A friend once said to me "Not everything is about autism, Jaye"
I apologized and started talking about a movie or some music or an old friend or something... the entire time thinking in my head: "It is for me"
Do you ever feel that your entire life is consumed by your child's diagnosis? How does that present to your friends? How does that present to your family? How does that present to your spouse? How does that present to the professionals you deal with? Are they empathetic? Do they even notice? Do they avoid you?
How does that present to your other children?
This past weekend, one of our neighbors was having a Halloween party. Julie had taken Jack and Jack's behavior therapist to Descanso Gardens for the session and I was tasked with getting Jade ready for the party which we would all go to upon their return. Win-Win here. I had three hours to complete a 10 minute task, a morning of college football in front of me, and I didn't have to go to some place with "gardens" in the title!
Even though it's not necessary with her, I started prepping Jade for the party. "Jade, we're going to a Halloween party in three hours. You can put on your princess outfit". Old habits die hard when it comes to prepping your kids.
But Jade started to say "I don't want to go to the party. I don't like Halloween parties. I have stage fright". As adorable as it was, Jade is a bit of a diva. I think she meant to say she was scared of the other costumes, cause this little girl has anything but stage fright.
Odd. My baby girl LOVES parties... especially when she gets to dress up for them.
"Okay. Three hours Jade."
And I turned my attention back to the football game on TV between two teams I couldn't care less about. It only took a minute of silence before I heard her.
"Wanna' play ponies with me?"
The constant din in our house. I turned my head and looked into the saddest big blue eyes. I saw her holding Twilight Sparkle (her favorite) close to her chest and extending Pinkie Pie (who I told her in a dismissive fit was my favorite at some point in time) to me.
And it all came together. She wasn't scared of the party.
She just really wanted me.
The wave of guilt washed over me as I said "sure" and took Pinkie Pie to visit the Crystal Empire and turned the TV off (I could read later that University of Miami came back to win) and Pinkie Pie and I were directed for the next hour or so (I told you she was a diva) through some adventures in Canterlot.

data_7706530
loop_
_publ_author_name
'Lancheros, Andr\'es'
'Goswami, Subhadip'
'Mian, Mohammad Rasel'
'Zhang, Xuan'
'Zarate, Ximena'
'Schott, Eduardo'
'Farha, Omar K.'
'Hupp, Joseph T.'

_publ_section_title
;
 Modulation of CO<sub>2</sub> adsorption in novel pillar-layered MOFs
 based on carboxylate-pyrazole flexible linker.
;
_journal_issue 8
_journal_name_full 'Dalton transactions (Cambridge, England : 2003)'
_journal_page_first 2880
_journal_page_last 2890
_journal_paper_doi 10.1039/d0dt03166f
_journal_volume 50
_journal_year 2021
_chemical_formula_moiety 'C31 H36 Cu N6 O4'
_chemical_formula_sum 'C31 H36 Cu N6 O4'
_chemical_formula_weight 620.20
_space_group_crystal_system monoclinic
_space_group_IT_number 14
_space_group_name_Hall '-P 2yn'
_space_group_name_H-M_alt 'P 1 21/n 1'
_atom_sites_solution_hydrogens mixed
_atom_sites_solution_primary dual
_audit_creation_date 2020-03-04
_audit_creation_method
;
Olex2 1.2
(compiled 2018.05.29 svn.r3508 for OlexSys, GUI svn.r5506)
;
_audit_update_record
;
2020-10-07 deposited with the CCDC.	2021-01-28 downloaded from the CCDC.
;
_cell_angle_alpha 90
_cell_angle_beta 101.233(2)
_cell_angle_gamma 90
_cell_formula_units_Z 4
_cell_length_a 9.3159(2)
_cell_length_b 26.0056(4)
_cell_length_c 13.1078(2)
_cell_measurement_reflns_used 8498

I'll be honest with y'all. It wasn't fun. I'm not interested in My Little Pony.
But, boy did I feel connected to my baby girl. We had one hour together that nobody was directing Jack. Nobody was watching TV. Nobody was working. Nobody was writing a blog. Nobody was dressing for a party. Nobody was making lunch.
Just being there.
I am not a perfect parent. I know I spend too much time on Jack and Jade gets hosed for attention. We try to remember this and do things with just Jade.
Why do I want to tell you all this?
Because, as I started the article, maybe I do talk too much about autism. I'm a blogger. I'm a blogger that has opened up my family (and myself) to public scrutiny and silent judgment. A blogger that is trying to share experience to enlighten, educate, entertain or empower.
A blogger who wants you to know that I am indeed flawed. I judge. I bitch. I overreact. Your situation may be better than mine. It may be worse...
But it is yours, and mine is mine.
Everyone that has read this far I would like to give you something to take away from this. To everyone out there, parents and non-parents, friends, families, and strangers...
Never let circumstances encumber you so much so that you stop trying to make yourself a better person.
Isn't that what life is, after all?
Because if I hadn't... If I had just ignored my daughter one more time... If I had just said "later"...
I would miss this:
And Twilight Sparkle might have to find a new Shining Armor.
Thank you, as always, for reading.